Does Genesis 1:12 and Gen 2:5 Contradict?

by Peter Salemi

Many critics of the Bible claim that the Genesis 1:12 and 2:5 contradict one another. The first scripture says that on the "third day," (Gen 1:13) "And the earth brought forth grass, and herb yielding seed after his kind, and the tree yielding fruit, whose seed was in itself, after his kind: and God saw that it was good." (1:12). Yet, notice what Genesis 2:5 states, "And every plant of the field before it was in the earth, and every herb of the field before it grew: for the LORD God had not caused it to rain upon the earth, and there was not a man to till the ground." The American Standard Version makes it clearer, "And no plant of the field was yet in the earth, and no herb of the field had yet sprung up; for Jehovah God had not caused it to rain upon the earth: and there was not a man to till the ground;" This scripture seems to suggest that there was no vegetation on the sixth day when God formed man out of the dust of the ground (Gen 2:7).  Added to that, Genesis 2:9 hearkens back to the third day of creation, and says, "And out of the ground made the LORD God to grow every tree that is pleasant to the sight, and good for food; the tree of life also in the midst of the garden, and the tree of knowledge of good and evil." Besides the tree of good and evil and the tree of life were the trees God created on the third day of creation. Is this all one big contradiction? Did God create the vegetation of the earth on the third or the sixth day of the re-creation week?

Vegetation in Genesis 1 & 2

The first point chapter 2 makes is that there were 4 things that did not yet exist.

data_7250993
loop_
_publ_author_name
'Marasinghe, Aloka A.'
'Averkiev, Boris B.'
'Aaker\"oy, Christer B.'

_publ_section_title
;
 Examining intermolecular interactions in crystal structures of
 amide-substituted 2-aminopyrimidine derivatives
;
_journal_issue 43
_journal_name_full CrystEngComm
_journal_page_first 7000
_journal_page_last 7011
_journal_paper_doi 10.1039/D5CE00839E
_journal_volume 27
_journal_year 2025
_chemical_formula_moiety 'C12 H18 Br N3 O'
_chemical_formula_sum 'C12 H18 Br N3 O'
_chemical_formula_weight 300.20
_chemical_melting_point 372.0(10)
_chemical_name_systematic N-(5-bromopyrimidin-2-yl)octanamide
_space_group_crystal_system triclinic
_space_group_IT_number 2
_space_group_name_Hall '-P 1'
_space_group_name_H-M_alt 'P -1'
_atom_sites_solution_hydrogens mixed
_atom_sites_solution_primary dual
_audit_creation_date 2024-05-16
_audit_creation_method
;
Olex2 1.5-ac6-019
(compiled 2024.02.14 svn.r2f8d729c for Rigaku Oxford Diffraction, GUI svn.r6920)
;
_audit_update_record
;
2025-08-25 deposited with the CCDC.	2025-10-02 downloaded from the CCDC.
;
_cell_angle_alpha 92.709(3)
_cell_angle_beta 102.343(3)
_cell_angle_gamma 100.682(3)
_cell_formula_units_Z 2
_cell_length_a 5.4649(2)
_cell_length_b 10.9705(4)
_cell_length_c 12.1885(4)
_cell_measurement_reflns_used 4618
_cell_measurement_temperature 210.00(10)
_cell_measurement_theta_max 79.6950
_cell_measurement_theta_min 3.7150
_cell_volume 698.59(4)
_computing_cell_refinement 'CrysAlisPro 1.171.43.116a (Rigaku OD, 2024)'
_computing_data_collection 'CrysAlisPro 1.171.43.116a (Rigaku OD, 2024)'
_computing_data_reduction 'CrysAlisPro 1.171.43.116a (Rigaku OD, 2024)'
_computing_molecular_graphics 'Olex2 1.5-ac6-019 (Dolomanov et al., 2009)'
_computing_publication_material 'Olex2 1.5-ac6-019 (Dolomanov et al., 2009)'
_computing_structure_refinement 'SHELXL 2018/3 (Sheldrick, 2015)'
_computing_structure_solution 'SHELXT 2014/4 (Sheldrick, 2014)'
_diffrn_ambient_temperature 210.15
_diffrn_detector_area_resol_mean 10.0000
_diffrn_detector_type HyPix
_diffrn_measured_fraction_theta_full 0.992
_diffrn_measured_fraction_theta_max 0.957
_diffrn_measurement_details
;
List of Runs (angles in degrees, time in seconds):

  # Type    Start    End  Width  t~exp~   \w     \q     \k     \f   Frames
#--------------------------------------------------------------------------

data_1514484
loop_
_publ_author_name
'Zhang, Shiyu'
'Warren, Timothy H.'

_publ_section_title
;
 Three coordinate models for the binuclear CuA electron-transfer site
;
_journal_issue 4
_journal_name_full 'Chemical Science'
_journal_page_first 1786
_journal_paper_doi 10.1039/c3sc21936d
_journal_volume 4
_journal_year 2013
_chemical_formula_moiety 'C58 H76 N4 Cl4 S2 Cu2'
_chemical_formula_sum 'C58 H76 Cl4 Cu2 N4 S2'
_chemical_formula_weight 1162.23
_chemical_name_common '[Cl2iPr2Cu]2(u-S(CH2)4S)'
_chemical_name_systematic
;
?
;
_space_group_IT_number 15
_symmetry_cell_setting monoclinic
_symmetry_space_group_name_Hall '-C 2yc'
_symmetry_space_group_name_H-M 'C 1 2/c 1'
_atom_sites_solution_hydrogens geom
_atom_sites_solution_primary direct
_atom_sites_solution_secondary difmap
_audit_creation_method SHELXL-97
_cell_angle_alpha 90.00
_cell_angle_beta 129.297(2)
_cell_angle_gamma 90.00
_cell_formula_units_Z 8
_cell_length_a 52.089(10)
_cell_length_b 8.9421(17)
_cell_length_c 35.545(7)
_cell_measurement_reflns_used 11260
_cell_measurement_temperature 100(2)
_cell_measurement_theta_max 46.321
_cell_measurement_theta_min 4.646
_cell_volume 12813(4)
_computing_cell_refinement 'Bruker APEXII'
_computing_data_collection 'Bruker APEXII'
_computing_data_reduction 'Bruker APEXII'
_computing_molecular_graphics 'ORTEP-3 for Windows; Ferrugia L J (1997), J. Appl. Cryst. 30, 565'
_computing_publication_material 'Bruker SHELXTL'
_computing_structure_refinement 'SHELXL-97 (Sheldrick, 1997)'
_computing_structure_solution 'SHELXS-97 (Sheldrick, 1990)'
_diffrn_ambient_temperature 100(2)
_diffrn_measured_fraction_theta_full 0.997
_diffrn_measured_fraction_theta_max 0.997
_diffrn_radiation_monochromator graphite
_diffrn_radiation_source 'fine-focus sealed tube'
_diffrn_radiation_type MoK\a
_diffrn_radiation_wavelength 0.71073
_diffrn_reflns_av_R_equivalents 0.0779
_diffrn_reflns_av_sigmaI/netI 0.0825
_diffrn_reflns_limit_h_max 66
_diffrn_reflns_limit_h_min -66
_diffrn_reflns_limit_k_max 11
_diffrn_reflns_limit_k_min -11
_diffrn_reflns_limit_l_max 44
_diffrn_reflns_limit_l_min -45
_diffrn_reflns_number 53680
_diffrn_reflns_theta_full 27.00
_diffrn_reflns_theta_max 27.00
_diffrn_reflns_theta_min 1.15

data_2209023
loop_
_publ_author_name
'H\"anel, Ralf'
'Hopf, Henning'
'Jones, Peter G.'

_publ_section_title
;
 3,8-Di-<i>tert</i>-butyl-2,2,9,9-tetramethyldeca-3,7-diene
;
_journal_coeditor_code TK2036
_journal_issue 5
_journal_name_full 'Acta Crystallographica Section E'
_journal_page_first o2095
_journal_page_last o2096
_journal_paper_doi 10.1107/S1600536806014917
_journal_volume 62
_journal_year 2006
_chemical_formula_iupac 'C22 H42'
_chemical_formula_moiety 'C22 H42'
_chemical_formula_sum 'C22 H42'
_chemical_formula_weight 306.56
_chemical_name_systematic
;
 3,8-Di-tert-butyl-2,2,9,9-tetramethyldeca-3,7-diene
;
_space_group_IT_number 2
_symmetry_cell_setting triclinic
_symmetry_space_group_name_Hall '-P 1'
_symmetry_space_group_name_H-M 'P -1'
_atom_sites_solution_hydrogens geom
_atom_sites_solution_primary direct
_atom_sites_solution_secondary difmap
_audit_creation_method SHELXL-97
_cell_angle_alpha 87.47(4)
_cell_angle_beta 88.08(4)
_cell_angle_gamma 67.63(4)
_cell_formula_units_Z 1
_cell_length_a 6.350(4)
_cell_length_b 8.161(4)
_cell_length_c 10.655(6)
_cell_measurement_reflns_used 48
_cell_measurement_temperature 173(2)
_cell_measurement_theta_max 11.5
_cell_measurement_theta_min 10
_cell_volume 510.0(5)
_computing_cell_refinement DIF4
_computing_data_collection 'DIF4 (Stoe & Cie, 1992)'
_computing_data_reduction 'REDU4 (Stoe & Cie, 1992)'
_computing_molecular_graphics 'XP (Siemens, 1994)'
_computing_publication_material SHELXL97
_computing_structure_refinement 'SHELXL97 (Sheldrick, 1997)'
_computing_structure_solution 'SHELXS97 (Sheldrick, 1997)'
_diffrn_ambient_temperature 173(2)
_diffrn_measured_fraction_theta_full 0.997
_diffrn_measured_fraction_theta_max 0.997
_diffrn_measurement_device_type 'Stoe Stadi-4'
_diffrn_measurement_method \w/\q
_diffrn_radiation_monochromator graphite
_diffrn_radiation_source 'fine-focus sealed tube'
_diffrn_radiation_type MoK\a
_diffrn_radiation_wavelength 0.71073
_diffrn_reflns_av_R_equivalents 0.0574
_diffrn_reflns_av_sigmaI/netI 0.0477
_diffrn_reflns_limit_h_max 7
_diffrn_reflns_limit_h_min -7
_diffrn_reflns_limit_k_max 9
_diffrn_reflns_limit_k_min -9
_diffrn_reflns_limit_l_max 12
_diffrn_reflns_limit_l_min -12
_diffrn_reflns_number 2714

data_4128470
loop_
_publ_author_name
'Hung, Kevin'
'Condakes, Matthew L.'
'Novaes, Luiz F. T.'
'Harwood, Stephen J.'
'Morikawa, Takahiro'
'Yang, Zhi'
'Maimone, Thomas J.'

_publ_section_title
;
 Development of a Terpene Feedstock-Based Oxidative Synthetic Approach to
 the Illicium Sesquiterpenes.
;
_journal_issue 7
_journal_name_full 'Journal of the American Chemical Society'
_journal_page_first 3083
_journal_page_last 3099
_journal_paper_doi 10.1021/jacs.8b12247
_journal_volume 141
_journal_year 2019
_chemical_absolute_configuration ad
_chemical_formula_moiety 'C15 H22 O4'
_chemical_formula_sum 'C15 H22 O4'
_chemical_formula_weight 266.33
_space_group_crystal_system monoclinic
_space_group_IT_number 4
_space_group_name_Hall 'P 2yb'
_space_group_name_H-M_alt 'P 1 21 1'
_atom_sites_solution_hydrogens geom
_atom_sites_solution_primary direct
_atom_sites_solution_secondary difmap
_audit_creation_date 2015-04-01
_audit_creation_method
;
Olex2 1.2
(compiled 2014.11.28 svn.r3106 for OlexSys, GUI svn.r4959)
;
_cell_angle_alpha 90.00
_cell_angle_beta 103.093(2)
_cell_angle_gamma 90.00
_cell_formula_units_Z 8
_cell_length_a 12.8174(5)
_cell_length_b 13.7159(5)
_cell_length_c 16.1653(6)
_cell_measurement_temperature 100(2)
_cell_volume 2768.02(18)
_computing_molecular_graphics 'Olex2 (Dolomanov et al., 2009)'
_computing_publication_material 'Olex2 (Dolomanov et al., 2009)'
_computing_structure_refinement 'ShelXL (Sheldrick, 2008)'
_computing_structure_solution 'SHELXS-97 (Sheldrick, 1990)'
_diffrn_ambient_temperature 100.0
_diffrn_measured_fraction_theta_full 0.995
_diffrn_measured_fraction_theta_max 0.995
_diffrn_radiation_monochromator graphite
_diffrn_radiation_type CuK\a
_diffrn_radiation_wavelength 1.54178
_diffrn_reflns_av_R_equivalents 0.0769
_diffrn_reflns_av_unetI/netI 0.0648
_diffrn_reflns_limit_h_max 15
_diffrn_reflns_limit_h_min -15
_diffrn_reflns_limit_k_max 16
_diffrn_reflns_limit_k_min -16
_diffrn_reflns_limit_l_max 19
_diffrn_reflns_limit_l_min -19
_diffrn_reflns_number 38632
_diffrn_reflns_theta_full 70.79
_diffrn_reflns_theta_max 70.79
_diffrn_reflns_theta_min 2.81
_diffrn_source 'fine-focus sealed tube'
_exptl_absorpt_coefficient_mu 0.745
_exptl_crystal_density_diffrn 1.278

1. the plant of the field

  2. the herb of the field

  3. the man to till the soil

  4. the rain

When did these come into existence? We will see in the latter part of this article.

Are these things, especially the plants and herbs of the field somehow different from those mentioned in chapter 1? If so, how and why did these things come into existence?

Plants & Vegetation

In Genesis chapter 1:12 the Hebrew words for "grass" and "herb" are "deshe" (Strong's #1877), and "'eśeb" (Strong's #6212), meaning "vegetation" and "green plants."

Genesis says, "And the earth brought forth grass [Vegetation], and herb [green plants] yielding seed after his kind, and the tree yielding fruit, whose seed was in itself, after his kind:

Most scholars assume that the words and the phrases for the plants or vegetation used in Genesis 1:12 and 2:5 carry the same meaning. However a close reading of the text reveals a different story. It reveals that the botanical terms of Gen 1:12 and 2:5 do not have identical meaning.

In Genesis 1:12 the phrase is "herb [green plants] yielding seed" [eseb mazrya zera]. This is coupled with the "deshe" the "vegetation."

In Genesis 2:5, the phrase "plant of the field" is "siach hassadeh" The word "siach" is  "shrub" (Strong's #7880). This is coupled with, "'eseb hassedeh" "herb of the field."

The word "siach" appears only 4 times in the Bible (Gen 2:5; 21:15; and Job 30:4, 7). The context of both make it clear that both Genesis 21:15 and Job 30:4-7 that the plant is a xerophyte, a plant "adapted to life in a dry or physiologically dry habitat" (Britannica.com under "Xerophyte"). These plants exist in dry and desert environments, which we do not find in the original creation week. As God said at the end of the creation week, everything was "good."

A xerophyte is a species of plant that has adapted to survive in an environment with little liquid water, such as a desert or an ice- or snow-covered region in the Alps or the Arctic

 As such it is most likely a thorny plant. This understanding of the siach receives support from Genesis 3:18 in which the expression "herb of the field" ['eseb hassadeh] is coupled with "thorns and thistles" "Thorns also and thistles shall it bring forth to thee [all mankind]; and thou shalt eat the herb of the field;" (Genesis 3:18). " 'Thorns and thistles' was apparently intended as a parallel expression for the earlier 'shrub of the the field [siarh hassadeh]." (Interpreting Scripture, Randall W. Younker, p.121, emphasis his). But notice what the scriptures states: "And unto Adam he said, Because thou hast hearkened unto the voice of thy wife, and hast eaten of the tree, of which I commanded thee, saying, Thou shalt not eat of it: cursed is the ground for thy sake; in sorrow shalt thou eat of it all the days of thy life;